Experts and GTA residents say it’s time for a national discussion on religious freedom as Quebec prepares to consider its “charter of values.”
Dr. Gurjit Bajwa, an emergency room physician at Etobicoke General Hospital, wishes everyone could see past his turban to who he truly is: a Canadian, born and raised, who happens to be Sikh.
Sitting in the quiet cafeteria at Etobicoke General Hospital, Dr. Gurjit Bajwa doesn’t give off the impression of a man who just pulled a near 10-hour shift the previous day in the ER, where he was so busy he barely had time to go to the bathroom.
He’s animated, articulate and mostly in a good mood. But he’s frustrated.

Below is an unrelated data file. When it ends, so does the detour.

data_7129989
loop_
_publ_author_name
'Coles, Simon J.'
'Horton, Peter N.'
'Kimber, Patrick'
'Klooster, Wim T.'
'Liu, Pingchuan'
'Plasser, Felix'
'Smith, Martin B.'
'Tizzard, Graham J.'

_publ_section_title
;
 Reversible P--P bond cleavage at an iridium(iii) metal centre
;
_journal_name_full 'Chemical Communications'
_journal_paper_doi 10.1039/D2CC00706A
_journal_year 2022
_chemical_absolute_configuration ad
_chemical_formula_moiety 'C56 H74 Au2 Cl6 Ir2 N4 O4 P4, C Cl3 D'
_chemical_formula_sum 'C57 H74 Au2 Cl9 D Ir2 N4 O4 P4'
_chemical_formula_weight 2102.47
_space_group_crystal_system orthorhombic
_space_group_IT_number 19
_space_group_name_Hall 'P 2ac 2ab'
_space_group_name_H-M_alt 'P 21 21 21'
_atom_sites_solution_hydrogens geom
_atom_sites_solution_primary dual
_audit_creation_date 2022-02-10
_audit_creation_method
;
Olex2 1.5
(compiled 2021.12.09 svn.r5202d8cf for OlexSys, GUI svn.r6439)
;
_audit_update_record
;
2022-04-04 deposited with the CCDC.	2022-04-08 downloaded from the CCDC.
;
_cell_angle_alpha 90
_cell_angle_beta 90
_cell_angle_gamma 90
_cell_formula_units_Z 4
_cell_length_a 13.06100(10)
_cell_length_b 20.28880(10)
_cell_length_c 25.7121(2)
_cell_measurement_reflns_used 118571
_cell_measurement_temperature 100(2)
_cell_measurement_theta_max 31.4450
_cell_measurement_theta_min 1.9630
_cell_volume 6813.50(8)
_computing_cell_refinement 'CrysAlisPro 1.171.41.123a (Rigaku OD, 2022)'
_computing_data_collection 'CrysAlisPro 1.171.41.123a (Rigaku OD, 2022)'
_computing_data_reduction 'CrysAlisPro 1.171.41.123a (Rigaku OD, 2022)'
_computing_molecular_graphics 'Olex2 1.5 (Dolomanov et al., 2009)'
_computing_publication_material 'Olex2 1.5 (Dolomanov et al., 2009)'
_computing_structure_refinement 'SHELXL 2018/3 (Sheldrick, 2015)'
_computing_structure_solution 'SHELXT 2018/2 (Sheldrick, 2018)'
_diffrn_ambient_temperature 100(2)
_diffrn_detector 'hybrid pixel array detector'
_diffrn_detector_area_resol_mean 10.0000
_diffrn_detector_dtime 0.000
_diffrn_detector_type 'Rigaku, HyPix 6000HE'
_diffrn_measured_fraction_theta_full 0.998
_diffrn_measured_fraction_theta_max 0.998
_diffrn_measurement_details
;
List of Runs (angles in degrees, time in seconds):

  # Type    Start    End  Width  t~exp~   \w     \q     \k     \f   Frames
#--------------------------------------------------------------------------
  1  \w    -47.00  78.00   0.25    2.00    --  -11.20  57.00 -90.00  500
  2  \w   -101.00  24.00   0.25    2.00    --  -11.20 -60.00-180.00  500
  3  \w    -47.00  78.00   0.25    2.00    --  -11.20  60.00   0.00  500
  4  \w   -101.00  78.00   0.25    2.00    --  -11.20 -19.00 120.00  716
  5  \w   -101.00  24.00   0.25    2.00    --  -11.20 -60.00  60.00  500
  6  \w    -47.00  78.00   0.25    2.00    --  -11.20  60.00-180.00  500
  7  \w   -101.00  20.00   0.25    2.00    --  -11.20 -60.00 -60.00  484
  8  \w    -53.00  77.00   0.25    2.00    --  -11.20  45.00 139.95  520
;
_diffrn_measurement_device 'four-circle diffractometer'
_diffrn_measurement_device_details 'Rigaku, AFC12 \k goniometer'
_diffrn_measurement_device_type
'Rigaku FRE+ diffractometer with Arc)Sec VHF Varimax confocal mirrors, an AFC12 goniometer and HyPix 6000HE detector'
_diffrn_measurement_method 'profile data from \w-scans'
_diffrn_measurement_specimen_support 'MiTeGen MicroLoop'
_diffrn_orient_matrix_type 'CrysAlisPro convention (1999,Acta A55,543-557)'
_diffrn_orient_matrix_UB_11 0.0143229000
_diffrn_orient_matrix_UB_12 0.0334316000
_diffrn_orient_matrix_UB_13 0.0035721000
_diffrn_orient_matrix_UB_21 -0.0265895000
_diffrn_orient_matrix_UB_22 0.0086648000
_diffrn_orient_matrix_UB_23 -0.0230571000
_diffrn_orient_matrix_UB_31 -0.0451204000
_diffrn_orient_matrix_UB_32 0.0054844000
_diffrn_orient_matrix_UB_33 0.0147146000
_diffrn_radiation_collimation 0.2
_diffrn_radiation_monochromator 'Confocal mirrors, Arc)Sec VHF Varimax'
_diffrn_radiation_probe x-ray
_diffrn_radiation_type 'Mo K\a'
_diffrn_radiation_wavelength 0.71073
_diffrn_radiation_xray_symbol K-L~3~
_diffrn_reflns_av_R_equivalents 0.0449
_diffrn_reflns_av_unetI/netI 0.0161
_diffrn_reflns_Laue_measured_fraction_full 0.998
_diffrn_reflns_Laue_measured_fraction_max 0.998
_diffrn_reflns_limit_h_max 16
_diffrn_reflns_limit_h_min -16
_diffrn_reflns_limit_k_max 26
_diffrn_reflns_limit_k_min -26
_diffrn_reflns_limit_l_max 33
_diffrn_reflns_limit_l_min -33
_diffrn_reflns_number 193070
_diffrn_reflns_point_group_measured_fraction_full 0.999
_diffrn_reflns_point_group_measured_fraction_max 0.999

His arms crossed, Bajwa, born and raised in Etobicoke, says he wants everyone to see past a part of his attire as crucial as his stethoscope: his turban. He wants them to see him for who he is: a human being, a Canadian who is also a Sikh.
Part of his frustration stems from the proposed Charter of Quebec Values, set to be presented on Monday. If passed, it would prohibit public-sector workers in that province from wearing what Bajwa has on his head every day, along with other religious symbols such as hijabs, yarmulkes and visible crucifixes.
The proposal highlights the need for a wider national discussion on religious accommodation and multiculturalism, Bajwa says.
“The issue has definitely not been settled in Canada. It keeps coming up again and again,” said the 42-year-old father of three, who, during his decade at the hospital, has been asked almost weekly by a patient where he’s from and how he’s enjoying Canada. (…)